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OCC Presents on Financing Broadband Networks in Rural Areas and on Tribal Lands

As many continue to struggle with telework and distance learning mandates, developing robust wireline and wireless networks has taken center stage in communities across the nation. There are a variety of models that could help improve connectivity, each with unique costs, risks, and distribution of responsibilities among participants. 

One of the main barriers to municipal network deployment are the costs associated with laying fiber, building towers, and providing for the basic infrastructure to ensure that networks will operate efficiently and effectively. What many communities may not realize is that there are a myriad of resources available to them when it comes to financing network infrastructure deployment projects. 

The Office of the Comptroller of Currency (“OCC”) helps communities find financing opportunities. OCC is an independent bureau of the United States Treasury that regulates and supervises national banks and related institutions. The OCC also highlights ways in which communities can finance broadband development initiatives through financial institutions. 

Opportunities include collaborating with community and business leaders to form broadband cooperatives, helping to craft strategic municipal planning, and providing advice to entrepreneurs seeking to finance new or expand existing networks. Additionally, the new Community Reinvestment Act allows OCC-supervised institutions to broaden considerations for financing rural broadband as essential infrastructure.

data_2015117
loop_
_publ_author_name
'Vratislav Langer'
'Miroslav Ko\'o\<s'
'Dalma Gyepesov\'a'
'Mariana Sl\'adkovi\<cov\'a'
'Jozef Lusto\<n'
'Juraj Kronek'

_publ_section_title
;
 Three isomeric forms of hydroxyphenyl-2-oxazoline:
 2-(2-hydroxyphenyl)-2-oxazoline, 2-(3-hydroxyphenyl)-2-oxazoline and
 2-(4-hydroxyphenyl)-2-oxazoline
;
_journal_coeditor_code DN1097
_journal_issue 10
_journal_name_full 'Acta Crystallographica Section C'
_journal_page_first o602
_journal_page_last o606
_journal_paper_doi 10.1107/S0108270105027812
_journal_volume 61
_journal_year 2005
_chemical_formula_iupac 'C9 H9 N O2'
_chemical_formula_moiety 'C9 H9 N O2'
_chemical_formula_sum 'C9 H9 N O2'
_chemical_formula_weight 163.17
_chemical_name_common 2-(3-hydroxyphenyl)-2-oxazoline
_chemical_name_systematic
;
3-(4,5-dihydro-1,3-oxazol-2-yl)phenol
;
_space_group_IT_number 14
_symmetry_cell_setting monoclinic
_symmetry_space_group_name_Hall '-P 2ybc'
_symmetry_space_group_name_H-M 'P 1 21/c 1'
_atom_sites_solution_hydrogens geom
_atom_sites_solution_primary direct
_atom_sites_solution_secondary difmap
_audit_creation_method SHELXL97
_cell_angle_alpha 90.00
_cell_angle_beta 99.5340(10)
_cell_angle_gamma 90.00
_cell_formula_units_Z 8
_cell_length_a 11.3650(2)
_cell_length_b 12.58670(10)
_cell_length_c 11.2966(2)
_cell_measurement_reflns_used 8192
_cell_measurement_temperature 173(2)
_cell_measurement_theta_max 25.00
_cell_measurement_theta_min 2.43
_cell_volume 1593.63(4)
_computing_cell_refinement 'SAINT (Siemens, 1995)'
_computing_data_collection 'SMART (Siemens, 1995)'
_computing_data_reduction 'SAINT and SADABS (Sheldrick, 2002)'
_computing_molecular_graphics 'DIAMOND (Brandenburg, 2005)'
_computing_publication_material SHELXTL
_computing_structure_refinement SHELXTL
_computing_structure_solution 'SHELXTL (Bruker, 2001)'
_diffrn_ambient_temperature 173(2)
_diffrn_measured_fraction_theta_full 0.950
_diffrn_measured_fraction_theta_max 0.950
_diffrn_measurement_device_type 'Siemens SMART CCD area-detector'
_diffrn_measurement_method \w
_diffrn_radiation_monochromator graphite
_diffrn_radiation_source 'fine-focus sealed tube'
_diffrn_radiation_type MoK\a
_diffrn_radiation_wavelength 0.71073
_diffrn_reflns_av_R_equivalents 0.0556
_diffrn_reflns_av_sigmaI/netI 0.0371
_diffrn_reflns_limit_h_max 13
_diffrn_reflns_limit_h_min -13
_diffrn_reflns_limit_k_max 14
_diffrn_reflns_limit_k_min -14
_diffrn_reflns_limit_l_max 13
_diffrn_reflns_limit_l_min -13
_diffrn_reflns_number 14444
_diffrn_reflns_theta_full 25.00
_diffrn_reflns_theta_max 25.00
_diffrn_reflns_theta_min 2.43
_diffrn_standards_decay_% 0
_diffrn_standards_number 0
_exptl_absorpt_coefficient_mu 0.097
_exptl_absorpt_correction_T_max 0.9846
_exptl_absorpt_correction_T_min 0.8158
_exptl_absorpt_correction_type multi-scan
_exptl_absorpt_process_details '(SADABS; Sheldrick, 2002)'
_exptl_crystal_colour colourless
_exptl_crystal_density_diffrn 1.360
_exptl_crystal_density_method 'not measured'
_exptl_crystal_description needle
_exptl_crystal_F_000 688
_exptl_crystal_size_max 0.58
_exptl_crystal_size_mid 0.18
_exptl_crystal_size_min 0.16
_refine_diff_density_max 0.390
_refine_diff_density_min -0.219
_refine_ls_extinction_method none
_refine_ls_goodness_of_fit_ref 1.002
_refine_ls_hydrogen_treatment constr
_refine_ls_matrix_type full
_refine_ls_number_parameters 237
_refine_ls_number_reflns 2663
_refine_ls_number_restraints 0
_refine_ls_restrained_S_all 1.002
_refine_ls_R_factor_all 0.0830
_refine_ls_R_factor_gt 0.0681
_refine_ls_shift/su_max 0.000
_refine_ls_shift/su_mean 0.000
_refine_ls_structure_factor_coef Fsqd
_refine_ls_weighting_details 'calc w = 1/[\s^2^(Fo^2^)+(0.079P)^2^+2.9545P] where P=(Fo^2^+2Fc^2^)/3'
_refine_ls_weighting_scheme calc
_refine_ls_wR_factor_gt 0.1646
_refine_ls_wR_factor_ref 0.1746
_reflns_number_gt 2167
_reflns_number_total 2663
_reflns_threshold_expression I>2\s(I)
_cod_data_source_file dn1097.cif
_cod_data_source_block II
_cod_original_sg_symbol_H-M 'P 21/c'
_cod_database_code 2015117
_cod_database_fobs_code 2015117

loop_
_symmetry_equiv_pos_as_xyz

On Thursday, August 27, 2020 at 2:00 p.m. ET, the Office of the Comptroller of Currency is holding a webinar on the various sources of financing that are available to communities seeking to deploy new or upgrade existing networks. The webinar will focus on the lesser known role that banks play in financing projects and will answer questions such as:

  • why banks finance rural broadband, 
  • financing broadband expansion projects, 
  • why banks are incentivized to form partnerships with public agencies, and 
  • how new CRA standards broaden consideration for broadband financing. 

As Timothy Herwig, District Community Affairs Officer, of the Office of the Comptroller of Currency notes:

Project financing is a seldom discussed topic that can mean the difference between a community undertaking a broadband infrastructure development project and waiting for solutions. It is critical that municipalities are aware of federal, state, and local financing options.

Investment in broadband infrastructure and digital inclusion efforts are critical to keep America’s communities competitive in an increasingly connected world. Both the private and public sectors have roles to play and local institutions are standing by to help.

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